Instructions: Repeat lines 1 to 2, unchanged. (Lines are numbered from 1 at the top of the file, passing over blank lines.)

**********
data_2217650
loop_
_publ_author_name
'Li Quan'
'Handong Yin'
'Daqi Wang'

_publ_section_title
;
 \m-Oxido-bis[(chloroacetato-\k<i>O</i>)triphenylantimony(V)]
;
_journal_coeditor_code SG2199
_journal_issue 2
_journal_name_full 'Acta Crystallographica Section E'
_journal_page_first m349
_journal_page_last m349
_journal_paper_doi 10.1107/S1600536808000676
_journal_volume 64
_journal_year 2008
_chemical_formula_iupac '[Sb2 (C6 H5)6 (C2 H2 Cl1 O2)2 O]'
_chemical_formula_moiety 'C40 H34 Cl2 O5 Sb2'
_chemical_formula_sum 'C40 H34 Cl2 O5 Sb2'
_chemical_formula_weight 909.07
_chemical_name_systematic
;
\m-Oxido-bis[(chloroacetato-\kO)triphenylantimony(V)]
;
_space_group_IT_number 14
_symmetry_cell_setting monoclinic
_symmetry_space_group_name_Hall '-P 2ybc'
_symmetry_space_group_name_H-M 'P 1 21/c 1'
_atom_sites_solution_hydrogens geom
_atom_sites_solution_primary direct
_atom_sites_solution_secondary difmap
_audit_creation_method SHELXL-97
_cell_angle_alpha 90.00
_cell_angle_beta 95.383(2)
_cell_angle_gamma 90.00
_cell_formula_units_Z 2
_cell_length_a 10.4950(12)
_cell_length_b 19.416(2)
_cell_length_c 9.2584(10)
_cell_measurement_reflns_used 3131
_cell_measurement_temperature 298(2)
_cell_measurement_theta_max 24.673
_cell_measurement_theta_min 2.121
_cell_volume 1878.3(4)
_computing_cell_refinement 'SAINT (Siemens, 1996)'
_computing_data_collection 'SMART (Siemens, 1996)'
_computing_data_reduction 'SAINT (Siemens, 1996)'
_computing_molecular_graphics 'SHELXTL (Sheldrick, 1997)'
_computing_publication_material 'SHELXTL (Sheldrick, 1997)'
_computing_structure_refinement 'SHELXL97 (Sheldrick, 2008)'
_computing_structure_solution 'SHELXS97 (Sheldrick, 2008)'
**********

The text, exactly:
data_2217650
loop_